Cool Cash

The seller’s market is the place to be in a capitalist society.  Last year, when we were looking for a house, it was a seller’s market.  Our realtor said he’d never seen inventory so low and staying so low.  We found a domicile we liked, but it was older and had obviously (only after moving in) been neglected.  The previous owners, it was clear, had simply let things go (and they were younger than us, and had no excuse).  When we asked for a new roof they had flat-out refused.  With no other options (our lease was about to expire) we agreed to take it on anyway.  We’ve been having the roof done in installments—and if you’ve been getting the record levels of rain that Pennsylvania has, you know our decision was, in a literal way, short-sighted.  Ah, capitalism!

So, just after I noticed the piles of sawdust that the web tells me are carpenter ants, the refrigerator died.  Of course.  I tried to keep cool.  We don’t have what the overlords call “liquidity.”  Our cashflow is dammed at the source, as it were.  A new major appliance was not a welcome addition to the fixer-ups that appear nearly every day.  The first warning was that my soy milk was room temperature when it splashed on the cereal yesterday.  All of this made me reflect on how much we rely on our appliances, our modern conveniences.  When talking to my mother later in the day, I realized that as recently as her generation not everyone had a refrigerator.  You could live without one.  You could also live without a dishwasher, believe it or not!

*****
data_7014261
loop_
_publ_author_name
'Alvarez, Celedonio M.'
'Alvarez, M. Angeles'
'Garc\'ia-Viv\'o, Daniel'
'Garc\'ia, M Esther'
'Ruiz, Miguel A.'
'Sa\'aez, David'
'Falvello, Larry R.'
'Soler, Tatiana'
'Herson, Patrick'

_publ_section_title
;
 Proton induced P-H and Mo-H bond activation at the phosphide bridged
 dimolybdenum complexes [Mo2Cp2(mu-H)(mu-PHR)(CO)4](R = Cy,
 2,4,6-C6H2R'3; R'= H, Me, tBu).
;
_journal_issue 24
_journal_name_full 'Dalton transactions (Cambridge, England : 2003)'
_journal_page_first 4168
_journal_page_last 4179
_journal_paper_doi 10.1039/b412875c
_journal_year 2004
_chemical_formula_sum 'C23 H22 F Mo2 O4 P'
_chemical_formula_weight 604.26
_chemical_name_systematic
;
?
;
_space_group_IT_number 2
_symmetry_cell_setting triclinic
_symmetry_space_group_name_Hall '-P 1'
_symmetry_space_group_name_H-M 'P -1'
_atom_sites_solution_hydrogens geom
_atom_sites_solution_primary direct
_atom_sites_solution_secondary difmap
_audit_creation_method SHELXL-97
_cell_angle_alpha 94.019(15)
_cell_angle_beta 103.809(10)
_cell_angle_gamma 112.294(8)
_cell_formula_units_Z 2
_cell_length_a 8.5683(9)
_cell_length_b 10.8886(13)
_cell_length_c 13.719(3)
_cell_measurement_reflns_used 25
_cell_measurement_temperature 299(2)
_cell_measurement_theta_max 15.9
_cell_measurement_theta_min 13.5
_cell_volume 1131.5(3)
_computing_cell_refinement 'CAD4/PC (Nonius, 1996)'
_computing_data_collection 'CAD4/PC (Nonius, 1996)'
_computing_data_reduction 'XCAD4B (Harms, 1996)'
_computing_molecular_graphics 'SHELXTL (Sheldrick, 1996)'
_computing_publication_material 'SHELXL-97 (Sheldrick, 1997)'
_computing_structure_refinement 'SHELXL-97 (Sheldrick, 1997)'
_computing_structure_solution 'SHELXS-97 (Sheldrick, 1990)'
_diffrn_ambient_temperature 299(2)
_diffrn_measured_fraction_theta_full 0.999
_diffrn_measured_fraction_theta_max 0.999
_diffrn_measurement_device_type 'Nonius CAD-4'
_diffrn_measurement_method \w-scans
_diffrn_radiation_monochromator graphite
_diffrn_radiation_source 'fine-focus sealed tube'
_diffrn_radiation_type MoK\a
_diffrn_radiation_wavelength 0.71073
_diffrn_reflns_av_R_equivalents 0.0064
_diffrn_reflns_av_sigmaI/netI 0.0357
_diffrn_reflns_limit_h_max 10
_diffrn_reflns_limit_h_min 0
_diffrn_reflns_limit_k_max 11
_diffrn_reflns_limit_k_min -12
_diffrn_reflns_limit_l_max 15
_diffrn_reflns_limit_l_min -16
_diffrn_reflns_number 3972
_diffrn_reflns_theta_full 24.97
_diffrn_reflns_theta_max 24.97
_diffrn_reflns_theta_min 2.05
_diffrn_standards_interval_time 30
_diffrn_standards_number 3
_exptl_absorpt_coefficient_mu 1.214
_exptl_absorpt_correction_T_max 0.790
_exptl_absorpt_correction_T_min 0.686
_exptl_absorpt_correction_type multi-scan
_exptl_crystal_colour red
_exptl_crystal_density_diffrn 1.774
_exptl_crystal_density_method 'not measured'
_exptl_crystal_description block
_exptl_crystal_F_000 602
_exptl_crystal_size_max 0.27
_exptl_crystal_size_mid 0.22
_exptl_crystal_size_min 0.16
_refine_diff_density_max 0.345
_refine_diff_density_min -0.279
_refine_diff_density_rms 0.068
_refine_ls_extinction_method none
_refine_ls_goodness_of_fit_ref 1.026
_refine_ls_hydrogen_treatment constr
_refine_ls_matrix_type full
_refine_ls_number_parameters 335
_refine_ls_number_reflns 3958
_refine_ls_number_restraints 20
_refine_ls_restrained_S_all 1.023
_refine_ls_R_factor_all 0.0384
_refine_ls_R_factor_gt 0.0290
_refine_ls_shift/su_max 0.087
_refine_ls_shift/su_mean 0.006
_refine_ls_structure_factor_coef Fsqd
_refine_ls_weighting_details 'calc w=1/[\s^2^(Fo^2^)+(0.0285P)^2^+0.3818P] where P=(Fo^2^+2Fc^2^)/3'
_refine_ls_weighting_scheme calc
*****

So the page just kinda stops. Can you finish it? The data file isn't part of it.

The whole episode of packing the food in ice sent me on a Calvino-esque reverie of what we keep in the refrigerator.  There are foods that must be kept cool or they’ll spoil, foods that are better if they’re kept cool but can be left at room temperature, foods that you prefer to drink cold but can be kept anywhere, and items which are technically not food.  Considering the state of our kitchen, there are also foods that you keep on top of the refrigerator because no amount of cupboard space is ever enough.  As the carpenter ants make their free lunch of our porch, we have to throw away food for which we paid because an appliance has come to the end of its life cycle.  And since it’s a holiday weekend we’ll pay for a more expensive replacement unit because it’s on a holiday sale.  For unlike my soy ice cream, I lack liquidity.

Mastering the Elements